The Robinson Class B5 (GCR Class 8) 4-6-0s
The Great Central Railway's (GCR) Class 8 (LNER Class B5) was the first of
Robinson's 4-6-0 designs, and would become a basis
for his Atlantics as well as other 4-6-0 designs.
Robinson design both the B5 and a special kind of
bogie fish van for a new fast fish service from Grimsby. Although they were also later used for passenger traffic, they
were known as "fish engines" throughout their lives.
The design was relatively straight-forward with 6ft driving wheels and two outside 19in x 26in cylinders.
The boiler was of a saturated 4ft 9in type. Many of the parts including the cylinders were interchangeable with other
GCR locomotives including the Q4 0-8-0.
The 4-6-0 arrangement forced the firebox to be shallow, but otherwise the boiler was similar to types already in
use by the GCR.
Two batches were built. The first batch of six was built in 1902 by Neilson & Co, whilst the second batch
of eight was built by Beyer Peacock & Co in 1904.
When they were designed, the B5s were not intended to run long distances without stopping for water and they were
fitted with the GCR's standard
3,250 gallon tender was fitted. Longer non-stop running became more common after 1903 when the GCR started to
introduce water troughs. The small tenders quickly became a handicap, and between 1905 and 1906 4,000 gallon
tenders were substituted. Various tender swaps would continue to occur until 1925 when No. 181 was the last B5
to lose its 3,250 gallon tender for the last time.
The boilers remained saturated during GCR ownership, but superheating was under consideration at
the time of Grouping (1923).
No. 184 was fitted with a 5ft diameter O4
superheated boiler, pitched 9.5in higher so that the deeper firebox cleared the rear driving axle.
Between 1926 and 1936, all fourteen B5s (including No. 184) were rebuilt with superheated boilers of the original
4ft 9in diameter.
The B5 class was subdivided from 1925. B5/1 referred to unrebuilt locomotives whilst B5/2 referred to No. 184 with
the 5ft diameter boiler. Locomotives were reclassified as B5/2 as they were rebuilt with the 4ft 9in diameter
superheated boiler. The subdivisions were abolished in 1936 when all of the B5s were fitted with superheated boilers.
Between 1926 and 1937, seven of the B5s had
O4-pattern cylinders and piston valves fitted.
The new cylinders were 21in diameter, and the new piston valves were 10in diameter.
The initial B5 batch was allocated to Grimsby and Neasden to haul the fish trains for which they were designed.
The second batch was allocated to Gorton, and were often used to haul express passenger trains between Marylebone and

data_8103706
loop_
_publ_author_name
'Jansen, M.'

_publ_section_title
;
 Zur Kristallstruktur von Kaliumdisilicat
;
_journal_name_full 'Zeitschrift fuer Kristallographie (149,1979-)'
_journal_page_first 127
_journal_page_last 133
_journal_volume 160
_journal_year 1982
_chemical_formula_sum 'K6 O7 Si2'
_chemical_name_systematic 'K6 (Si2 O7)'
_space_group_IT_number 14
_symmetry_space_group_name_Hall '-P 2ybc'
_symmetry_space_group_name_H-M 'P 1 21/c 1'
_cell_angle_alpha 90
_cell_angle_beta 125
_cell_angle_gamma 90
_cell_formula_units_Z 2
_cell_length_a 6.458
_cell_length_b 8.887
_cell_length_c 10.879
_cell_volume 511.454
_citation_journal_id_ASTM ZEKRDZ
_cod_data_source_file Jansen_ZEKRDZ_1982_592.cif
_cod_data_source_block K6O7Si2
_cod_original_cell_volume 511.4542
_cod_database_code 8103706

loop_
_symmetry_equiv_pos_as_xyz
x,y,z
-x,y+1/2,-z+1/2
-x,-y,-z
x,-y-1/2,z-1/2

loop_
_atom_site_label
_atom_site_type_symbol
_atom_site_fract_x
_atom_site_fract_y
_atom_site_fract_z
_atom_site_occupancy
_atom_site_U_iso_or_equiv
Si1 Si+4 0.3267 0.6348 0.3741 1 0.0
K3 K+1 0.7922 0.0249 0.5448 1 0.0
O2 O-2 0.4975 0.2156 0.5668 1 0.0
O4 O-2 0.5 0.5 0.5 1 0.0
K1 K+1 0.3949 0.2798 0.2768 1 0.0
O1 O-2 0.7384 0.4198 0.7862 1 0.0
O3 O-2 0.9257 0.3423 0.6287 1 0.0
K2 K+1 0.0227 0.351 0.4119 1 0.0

Leicester. This allocation might seem unusual, but the B5s were the largest GCR locomotive type at the time.
By Grouping (1923), the B5s were divided between Gorton, Immingham, and Mexborough. The Mexborough B5s regularly hauled
fish trains onto the Great Western Railway (GWR) via Banbury.
The Mexborough B5s were moved to Doncaster in 1924. During the next ten years, both Lincoln and Woodford would receive
B5s for use on fish trains, stopping passenger trains, and as station pilot at Lincoln Central.
No. 6070 was the first to be withdrawn in 1939.
A year later, and all of the remaining B5s were at Mexborough although three moved to Sheffield in 1943. During World War 2,
the B5s mainly worked trains between Sheffield and Hull, easily handling the heavy wartime traffic over
this difficult route. They also assisted with banking between Wath and Dunford Bridge.
The B5s started to be displaced by the Thompson B1s from 1946.
The B5s worked on the Cheshire lines out of Trafford Park for the next two years, as well as traffic out of Lincoln.
Withdrawals started in 1947. The remaining engines spent their last years banking at Dunford Bridge, with the last B5
withdrawn from service in 1950.
Tender weight is for the 4000 gallon tender. The B5s were also fitted with 3,250 gallon tenders that had the
same coal capacity and wheelbase.
||1665 sq.ft. (207x 2in dia)
||113 tons 8cwt
||65 tons 2cwt
||48 tons 6cwt
|Max. Axle Load:
The last B5 was scrapped in 1950, and none of the B5s survived into preservation.
Great Central Models produce 4mm (P4,EM) scale etched brass
kits for both the large and small boiler variants of the B5. In the past, Millholme have also produced a
OO gauge (4mm scale) kit of the B5, but this is no longer available.
An O gauge (7mm scale) kit is available from Gladiator.
Thank you to Malcolm Peirson for the above photograph of B4 GCR No. 186.